Defence! Defence! Get it on the rebound! Who’s marking number seven?
I’m sitting on a bottom-numbing wooden bench in a cavernous sports hall somewhere off the M50, watching my son’s basketball team. There are two matches going on simultaneously, and the combined noise of the crowd, whistles, hooters, bouncing balls and even the squeak of basketball boots on the shiny wooden floor, is ear-splitting. All around me there are other parents, team managers and coaches shouting encouragement at the boys and enthusiastically analysing every move and every decision by the referee.
The bafflement comes partly from having only a rudimentary knowledge of the rules of the game, but mainly from my complete failure to understand what everyone is getting so worked up about. I can manage some enthusiastic clapping when the team scores, but that’s about the height of it. I’m fairly detached from the whole business.
I always bring a book or the weekend papers for the inevitable hanging around before and between matches, but I am alone in this. Other parents spend the time in yet more dissection of team tactics, pre and post match analysis and critiques of the referee and the team coach. I know any sports fanatic reading will hate me for this, but all I can think while all this is going on is ‘Come ON, they’re eleven years old, and after all (I think we all know what’s coming next) it’s only a game’.
My ambivalence probably stems from my own childhood experience of sports. I was the quintessential non-sporty kid: skinny, uncoordinated, slow. The last one picked for the teams in gym class. Thanks to undiagnosed asthma, a wheezing mess after each enforced run round the convent grounds. I tried a few different sports – tennis, badminton and, unforgettably, camogie. I was rubbish at them all.
My inglorious camogie career came to an end on a lonely UCD pitch when I was about ten. I was representing Na Fianna and we were playing our sworn enemies, Marino, who always beat us. I was in goal, where it was felt I could do the least damage. The golden rule of goalkeeping had been drilled into me – block, block, block the ball first, and only then clear it. We were doing pretty well and I was having an unusually quiet game. Then a Marino forward took an optimistic swing from a long way out. There wasn’t much power behind the shot, and the sliotar rolled sedately towards me. No problem, I thought to myself, instantly forgetting everything I had been taught. As the ball reached me it had lost almost all momentum, so I took a wild swipe at it. And missed. It trickled on, and came to a stop about six inches over the goal line, to the delighted amazement of the Marino team.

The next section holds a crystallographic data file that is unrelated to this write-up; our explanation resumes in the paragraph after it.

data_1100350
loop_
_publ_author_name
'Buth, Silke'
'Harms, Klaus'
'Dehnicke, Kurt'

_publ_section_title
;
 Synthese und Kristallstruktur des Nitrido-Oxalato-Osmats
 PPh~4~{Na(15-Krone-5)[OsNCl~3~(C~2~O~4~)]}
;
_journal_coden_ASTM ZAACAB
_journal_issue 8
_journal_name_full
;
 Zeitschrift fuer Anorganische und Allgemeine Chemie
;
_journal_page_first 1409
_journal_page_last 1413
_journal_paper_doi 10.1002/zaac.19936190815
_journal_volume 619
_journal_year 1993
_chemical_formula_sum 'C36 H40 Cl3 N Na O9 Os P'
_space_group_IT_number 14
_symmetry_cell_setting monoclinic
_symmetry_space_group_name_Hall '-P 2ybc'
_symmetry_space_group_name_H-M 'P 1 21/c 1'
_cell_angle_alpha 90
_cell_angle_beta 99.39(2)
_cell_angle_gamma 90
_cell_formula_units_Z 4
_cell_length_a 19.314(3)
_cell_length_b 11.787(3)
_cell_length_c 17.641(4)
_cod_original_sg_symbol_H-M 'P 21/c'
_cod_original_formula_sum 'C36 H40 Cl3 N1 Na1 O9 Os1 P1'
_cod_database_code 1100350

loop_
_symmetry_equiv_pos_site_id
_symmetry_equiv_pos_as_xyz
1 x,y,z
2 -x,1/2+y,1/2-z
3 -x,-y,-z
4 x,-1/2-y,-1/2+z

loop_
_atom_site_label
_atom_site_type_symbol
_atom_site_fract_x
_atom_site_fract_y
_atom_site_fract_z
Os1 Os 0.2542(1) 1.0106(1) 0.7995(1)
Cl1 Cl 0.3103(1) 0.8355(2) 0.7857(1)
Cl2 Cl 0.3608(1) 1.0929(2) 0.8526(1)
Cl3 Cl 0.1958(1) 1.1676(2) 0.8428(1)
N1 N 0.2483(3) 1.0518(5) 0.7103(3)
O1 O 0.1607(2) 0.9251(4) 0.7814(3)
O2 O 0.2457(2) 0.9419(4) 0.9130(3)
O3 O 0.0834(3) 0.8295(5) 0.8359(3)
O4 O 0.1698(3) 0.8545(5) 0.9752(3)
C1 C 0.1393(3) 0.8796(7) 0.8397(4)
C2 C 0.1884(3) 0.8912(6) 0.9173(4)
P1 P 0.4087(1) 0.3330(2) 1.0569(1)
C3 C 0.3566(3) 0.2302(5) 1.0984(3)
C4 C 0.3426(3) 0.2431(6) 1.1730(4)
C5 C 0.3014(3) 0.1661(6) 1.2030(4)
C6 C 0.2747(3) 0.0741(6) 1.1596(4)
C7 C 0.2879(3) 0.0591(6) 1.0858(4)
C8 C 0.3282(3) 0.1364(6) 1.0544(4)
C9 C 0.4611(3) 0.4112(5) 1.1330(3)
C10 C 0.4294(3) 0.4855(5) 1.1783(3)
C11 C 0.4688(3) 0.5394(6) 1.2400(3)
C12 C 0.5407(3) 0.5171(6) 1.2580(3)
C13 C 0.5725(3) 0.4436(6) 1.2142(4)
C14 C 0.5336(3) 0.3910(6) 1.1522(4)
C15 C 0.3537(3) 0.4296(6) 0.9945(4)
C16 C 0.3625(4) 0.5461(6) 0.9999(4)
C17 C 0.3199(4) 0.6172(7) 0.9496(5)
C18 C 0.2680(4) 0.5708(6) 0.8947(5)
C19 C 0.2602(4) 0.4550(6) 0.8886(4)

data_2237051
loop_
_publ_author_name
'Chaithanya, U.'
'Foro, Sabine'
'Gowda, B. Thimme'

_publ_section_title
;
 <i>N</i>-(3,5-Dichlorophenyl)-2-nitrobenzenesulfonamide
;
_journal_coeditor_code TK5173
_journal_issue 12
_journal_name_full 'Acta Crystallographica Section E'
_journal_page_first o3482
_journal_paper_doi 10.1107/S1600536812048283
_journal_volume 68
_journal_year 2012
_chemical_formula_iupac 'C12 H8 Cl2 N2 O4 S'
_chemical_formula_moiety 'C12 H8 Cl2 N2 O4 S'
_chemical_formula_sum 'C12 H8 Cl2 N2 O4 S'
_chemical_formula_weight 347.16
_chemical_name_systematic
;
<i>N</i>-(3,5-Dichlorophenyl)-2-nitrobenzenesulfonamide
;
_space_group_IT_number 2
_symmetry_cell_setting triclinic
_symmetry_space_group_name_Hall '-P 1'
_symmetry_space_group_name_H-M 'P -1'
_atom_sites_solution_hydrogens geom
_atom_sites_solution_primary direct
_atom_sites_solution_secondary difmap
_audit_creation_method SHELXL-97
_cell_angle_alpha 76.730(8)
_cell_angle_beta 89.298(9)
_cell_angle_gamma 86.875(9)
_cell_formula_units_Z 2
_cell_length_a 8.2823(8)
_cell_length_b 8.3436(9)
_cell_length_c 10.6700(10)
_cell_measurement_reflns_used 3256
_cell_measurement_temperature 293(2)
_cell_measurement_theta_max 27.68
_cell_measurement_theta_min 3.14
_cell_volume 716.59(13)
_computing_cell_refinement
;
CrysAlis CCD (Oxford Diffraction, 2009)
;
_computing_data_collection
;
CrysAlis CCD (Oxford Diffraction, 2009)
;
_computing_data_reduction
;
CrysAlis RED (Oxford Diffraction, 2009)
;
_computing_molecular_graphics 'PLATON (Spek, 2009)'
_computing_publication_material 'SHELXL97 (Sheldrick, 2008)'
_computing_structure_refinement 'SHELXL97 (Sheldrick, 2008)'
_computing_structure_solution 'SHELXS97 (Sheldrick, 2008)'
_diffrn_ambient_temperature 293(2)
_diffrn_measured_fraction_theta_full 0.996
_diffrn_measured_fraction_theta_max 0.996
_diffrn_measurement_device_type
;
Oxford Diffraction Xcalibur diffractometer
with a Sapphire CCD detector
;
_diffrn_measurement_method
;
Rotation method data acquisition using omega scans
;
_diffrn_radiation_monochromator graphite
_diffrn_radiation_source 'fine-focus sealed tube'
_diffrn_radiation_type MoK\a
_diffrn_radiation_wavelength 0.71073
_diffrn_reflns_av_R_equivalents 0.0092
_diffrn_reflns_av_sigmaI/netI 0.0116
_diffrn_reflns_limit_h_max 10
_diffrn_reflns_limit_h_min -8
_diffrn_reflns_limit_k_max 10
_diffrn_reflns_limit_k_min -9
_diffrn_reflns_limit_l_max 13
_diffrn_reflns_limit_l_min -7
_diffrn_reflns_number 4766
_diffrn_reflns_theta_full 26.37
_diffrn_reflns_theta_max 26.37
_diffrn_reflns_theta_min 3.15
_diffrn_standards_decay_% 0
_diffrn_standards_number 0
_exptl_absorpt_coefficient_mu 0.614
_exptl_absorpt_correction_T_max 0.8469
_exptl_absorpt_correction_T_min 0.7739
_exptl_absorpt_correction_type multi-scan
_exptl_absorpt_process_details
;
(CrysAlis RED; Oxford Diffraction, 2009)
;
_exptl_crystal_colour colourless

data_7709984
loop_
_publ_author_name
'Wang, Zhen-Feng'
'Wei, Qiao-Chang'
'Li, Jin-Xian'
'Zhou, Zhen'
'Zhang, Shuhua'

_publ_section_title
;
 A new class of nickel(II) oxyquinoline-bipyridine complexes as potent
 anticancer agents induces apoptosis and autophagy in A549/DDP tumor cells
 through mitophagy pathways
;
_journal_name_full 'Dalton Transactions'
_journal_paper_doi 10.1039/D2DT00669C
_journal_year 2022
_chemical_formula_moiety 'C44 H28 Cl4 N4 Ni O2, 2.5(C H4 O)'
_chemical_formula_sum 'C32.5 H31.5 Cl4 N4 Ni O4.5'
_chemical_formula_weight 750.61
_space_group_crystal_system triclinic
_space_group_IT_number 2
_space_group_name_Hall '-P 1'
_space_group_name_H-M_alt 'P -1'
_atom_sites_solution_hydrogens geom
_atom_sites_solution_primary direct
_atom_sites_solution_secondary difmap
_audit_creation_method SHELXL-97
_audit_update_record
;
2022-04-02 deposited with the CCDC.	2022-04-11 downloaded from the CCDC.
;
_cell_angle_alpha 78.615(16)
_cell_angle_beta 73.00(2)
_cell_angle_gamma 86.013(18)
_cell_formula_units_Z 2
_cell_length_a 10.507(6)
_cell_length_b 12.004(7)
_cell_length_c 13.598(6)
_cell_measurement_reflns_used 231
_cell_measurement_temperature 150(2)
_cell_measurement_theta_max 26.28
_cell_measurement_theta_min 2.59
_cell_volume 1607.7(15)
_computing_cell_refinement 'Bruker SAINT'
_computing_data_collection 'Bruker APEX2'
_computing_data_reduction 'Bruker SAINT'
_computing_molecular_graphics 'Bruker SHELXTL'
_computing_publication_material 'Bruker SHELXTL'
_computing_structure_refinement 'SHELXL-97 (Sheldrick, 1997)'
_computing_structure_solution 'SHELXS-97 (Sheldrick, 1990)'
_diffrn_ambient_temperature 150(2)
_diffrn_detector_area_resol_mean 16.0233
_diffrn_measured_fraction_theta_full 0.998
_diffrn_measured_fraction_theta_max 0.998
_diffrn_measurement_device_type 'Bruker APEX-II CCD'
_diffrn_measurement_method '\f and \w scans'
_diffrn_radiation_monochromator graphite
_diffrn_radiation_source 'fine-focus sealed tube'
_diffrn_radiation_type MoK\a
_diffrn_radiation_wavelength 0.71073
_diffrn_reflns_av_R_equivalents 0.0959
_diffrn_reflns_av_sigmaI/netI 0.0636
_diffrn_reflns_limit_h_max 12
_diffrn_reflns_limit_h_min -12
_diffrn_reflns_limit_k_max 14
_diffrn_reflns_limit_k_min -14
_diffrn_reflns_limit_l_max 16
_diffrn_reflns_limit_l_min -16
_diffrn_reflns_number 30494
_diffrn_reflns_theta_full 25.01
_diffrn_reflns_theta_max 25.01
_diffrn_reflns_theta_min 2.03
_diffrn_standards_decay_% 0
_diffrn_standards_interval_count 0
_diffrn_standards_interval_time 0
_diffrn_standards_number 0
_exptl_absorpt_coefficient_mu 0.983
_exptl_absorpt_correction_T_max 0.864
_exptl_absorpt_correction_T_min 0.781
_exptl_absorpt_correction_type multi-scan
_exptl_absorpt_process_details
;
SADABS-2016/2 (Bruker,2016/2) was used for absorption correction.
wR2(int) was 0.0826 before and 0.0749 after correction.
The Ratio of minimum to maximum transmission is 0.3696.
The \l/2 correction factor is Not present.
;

Unsurprisingly, my teammates and coach were less than impressed with this display and expressed their displeasure fairly vocally. It was one of the most humiliating moments of my life.
These memories are what have me on edge when I watch my son play basketball. His dad’s athletic accomplishments were, if anything, even less impressive than my own, and it’s fair to say that when it comes to sporting prowess, the apple hasn’t fallen far from the tree.
Our boy is capable of scoring baskets, but is too hesitant to fight for the ball or to dribble up the court with it. He gets into good positions and relies on others to pass it to him, but he is prone to occasionally fluffing the catch. Though not actually watching through my fingers, I do worry that some day he will make an error which will be viewed by his teammates and their parents as catastrophic. I dread the potential fallout.
When he first joined the basketball club, he was very sensitive to the usual slagging and dressing room joking that went on, and there were a few tears shed after training sessions. He found it hard to identify with some of his teammates, many of whom take basketball very seriously indeed. Thanks to a sympathetic coach, he’s fitting in better now and goes to training willingly enough, but if he were to give it up tomorrow he wouldn’t miss it too much.
However, that would leave him playing no sport at all. Here in sports-mad Ireland, a boy who doesn’t play sport is almost viewed as an aberration. He has little interest in football, although he nominally ‘supports’ Liverpool so he can belong to a mini-tribe at school. We tried GAA when he was a lot younger, and I loved the inclusive, family atmosphere at our local club, where everyone got a game, regardless of ability. However, as the years went on and he watched other boys develop those incredible hurling skills, he increasingly lost heart. It became ever more difficult to persuade him to go to training so I let him give it up.
He showed no interest in taking up another sport. But, with the words of teachers and other parents ringing in my ears (“team sport is so character-building!” “they need an outlet for all that energy!”), I cast around for an alternative. Unimaginatively, I chose basketball because he’s very tall for his age.
Sometimes I feel guilty that I have railroaded him into playing sport. But nor do I want him to turn into a lardy, couch-dwelling gamer. I view it simply as a way for him to get some exercise and mix with other boys his own age from a variety of backgrounds. I don’t care about matches and the whole winning and losing thing. But I’ll be there to support him if he has a ‘Marino moment’ and to reassure him that life will, in fact, go on.